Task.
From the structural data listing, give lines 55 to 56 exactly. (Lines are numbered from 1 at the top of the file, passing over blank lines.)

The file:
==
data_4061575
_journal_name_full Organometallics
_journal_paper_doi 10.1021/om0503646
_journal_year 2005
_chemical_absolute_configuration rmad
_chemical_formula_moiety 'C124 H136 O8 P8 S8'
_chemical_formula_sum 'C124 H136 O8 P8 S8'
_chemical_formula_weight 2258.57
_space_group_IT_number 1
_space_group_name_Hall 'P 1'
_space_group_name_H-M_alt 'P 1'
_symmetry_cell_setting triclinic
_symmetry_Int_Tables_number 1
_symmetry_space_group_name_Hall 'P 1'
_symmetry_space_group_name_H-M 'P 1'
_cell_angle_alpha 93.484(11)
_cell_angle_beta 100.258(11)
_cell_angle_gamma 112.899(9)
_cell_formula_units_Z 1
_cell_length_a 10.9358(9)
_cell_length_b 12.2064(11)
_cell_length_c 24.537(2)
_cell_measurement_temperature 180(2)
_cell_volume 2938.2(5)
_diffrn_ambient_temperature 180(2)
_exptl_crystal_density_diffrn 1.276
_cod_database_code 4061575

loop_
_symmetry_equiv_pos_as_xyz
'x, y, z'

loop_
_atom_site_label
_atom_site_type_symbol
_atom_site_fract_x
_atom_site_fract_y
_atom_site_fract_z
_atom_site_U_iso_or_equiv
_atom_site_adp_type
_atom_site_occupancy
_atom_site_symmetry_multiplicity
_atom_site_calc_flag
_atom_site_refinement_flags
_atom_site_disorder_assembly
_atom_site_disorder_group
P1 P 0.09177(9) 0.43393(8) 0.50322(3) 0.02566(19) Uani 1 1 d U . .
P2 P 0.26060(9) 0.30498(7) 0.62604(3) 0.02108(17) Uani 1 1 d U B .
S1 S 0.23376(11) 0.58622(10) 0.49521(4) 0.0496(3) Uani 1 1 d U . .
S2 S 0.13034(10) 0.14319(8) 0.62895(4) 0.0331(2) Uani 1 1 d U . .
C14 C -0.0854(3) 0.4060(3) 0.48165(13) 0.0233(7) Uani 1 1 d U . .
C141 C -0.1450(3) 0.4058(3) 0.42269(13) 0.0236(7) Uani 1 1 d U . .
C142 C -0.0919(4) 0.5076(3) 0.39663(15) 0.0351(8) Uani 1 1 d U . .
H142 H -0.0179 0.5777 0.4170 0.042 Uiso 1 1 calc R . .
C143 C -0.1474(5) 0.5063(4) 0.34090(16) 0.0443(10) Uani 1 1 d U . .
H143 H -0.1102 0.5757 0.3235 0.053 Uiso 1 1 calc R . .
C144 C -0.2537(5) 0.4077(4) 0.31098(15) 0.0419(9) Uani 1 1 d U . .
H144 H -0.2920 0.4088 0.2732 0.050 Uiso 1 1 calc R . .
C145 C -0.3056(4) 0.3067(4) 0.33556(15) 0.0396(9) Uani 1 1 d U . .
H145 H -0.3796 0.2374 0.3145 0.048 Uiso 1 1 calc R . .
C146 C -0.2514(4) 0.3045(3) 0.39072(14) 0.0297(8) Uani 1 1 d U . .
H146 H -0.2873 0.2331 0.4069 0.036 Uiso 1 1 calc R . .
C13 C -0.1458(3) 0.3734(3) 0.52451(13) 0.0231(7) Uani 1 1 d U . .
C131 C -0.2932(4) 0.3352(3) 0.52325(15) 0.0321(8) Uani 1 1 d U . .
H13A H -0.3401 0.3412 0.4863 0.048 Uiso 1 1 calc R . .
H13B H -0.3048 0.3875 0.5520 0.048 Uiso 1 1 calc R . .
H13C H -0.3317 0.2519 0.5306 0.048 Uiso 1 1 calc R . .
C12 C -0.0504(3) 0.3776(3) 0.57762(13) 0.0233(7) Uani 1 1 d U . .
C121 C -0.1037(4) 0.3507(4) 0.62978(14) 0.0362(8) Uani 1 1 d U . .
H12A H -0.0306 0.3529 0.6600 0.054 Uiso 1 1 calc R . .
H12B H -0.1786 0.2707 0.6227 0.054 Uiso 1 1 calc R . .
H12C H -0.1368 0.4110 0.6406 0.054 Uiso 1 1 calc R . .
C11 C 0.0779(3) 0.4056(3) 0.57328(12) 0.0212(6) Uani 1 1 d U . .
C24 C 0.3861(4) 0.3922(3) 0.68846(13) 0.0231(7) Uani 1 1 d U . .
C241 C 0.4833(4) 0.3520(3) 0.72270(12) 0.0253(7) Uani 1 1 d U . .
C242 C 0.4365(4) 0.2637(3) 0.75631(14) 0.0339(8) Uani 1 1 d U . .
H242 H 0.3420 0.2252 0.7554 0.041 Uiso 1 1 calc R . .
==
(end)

C144 C -0.2537(5) 0.4077(4) 0.31098(15) 0.0419(9) Uani 1 1 d U . .
H144 H -0.2920 0.4088 0.2732 0.050 Uiso 1 1 calc R . .